I always have left over epoxy from rod building and so I started to look for a use for it. I wanted a better way of cutting rabbit hide strips so I took 6 sugeons scalpals, used popsicle sticks for spacers and epoxied them together. it worked so well that I kept building it up until I had a smooth hard plastic handle. The tool works so great I made another with four blades for cutting foam strips!

I am learing to marbalize epoxy with color and so plan on jazzing it up a bit more in the furture.

#26 longears

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Posted 04 February 2006 - 01:16 AM

sounds good Moushka, can you post a picture of your rabbit zonker cutter?
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#27 Moushka

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Posted 04 February 2006 - 10:41 AM

Sorry, but I don't know how to post digital pictures. I do have a digital camera and would be willing to do so if someone told me how. I tried going into help and searching but nothing came up for picture.

#28 deeky

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Posted 04 February 2006 - 05:54 PM

When posting, use the 'send reply' rather than the fast reply. Type your text, and then below that there is a 'browse' button and 'add attachment' button. Use the browse button to find the file you want, then click add attachment. If you want, you can click 'put in message' or whatever the button says, but it will still show up if you don't.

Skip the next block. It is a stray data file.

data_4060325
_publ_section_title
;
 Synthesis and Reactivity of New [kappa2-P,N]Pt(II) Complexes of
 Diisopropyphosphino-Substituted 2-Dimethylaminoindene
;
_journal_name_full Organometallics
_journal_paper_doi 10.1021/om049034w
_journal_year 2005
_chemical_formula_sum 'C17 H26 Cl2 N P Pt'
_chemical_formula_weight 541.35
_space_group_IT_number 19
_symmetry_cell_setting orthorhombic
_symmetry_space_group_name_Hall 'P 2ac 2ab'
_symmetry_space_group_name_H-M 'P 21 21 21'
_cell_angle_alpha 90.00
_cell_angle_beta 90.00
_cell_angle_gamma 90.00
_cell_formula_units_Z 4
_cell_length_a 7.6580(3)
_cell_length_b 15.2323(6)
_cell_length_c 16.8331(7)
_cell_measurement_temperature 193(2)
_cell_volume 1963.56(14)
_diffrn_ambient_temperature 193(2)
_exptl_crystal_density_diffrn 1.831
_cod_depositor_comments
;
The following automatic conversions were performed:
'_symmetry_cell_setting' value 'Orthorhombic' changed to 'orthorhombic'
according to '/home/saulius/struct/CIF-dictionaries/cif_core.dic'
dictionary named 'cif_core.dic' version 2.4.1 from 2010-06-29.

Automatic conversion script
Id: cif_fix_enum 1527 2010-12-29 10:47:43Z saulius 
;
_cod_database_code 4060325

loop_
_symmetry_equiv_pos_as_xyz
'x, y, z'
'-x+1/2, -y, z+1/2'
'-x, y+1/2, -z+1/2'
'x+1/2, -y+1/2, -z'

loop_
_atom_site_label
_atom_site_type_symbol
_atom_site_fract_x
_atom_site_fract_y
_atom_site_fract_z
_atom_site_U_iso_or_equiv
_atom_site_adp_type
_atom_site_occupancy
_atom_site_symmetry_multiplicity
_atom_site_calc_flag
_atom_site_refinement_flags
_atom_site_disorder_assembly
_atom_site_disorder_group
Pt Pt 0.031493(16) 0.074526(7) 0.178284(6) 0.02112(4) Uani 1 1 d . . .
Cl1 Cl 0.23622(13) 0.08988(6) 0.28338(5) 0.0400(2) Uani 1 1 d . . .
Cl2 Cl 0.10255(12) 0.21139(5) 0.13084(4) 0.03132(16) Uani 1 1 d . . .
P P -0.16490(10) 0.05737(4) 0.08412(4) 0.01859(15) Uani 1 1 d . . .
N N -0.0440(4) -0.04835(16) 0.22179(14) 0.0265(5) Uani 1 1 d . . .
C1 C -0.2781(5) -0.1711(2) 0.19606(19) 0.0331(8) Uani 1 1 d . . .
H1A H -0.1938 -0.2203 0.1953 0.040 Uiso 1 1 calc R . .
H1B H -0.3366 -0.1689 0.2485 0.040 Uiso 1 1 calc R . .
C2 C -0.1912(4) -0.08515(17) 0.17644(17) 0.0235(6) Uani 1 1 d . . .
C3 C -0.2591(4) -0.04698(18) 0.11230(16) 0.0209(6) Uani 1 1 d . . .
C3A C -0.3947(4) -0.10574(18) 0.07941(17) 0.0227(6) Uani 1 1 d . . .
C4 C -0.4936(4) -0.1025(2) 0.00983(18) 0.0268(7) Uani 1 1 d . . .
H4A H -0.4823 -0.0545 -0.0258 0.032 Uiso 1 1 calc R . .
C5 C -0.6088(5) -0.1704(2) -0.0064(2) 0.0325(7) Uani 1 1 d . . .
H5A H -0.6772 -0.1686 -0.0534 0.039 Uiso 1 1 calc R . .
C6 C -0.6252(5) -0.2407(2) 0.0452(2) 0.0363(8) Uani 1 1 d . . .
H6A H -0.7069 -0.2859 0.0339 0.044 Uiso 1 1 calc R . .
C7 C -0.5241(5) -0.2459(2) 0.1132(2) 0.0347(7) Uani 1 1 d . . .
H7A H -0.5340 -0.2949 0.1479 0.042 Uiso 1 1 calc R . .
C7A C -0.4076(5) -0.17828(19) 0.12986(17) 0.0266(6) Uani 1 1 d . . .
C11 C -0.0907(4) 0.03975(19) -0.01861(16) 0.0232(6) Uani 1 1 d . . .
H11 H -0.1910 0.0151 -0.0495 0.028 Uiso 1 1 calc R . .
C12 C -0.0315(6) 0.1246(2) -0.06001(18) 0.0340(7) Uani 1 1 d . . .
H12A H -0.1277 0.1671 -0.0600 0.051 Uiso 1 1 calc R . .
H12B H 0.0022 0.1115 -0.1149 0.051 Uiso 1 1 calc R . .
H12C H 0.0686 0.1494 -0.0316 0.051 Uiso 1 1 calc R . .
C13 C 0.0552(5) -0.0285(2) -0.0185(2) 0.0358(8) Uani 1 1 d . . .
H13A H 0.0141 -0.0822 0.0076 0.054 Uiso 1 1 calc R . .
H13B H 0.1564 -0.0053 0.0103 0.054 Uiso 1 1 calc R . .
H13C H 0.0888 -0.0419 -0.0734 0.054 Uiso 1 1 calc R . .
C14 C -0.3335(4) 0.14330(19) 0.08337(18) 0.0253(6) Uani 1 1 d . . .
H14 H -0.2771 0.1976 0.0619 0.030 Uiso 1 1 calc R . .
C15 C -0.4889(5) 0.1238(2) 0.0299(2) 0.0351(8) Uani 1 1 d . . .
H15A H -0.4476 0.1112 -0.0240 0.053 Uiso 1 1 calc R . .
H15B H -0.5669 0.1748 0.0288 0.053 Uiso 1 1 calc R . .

#29 Moushka

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Posted 04 February 2006 - 08:56 PM

Thank you for your assistance with the photo! Here is the cutter I made for rabbit skins. When cutting remember to keep the skin streched taunt and not to ecut to the end of the skin, leave about 1/2 " from the end to make it easy to cut additional strips. by using a rounded scapel blade I don't have to worry about poking myself inadvertantly and it still works great to stick directly into the hide for the first cut. I have also used it on other light skins with good results

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#30 longears

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Posted 05 February 2006 - 01:46 PM

That's pretty cool! thanks for sharing that.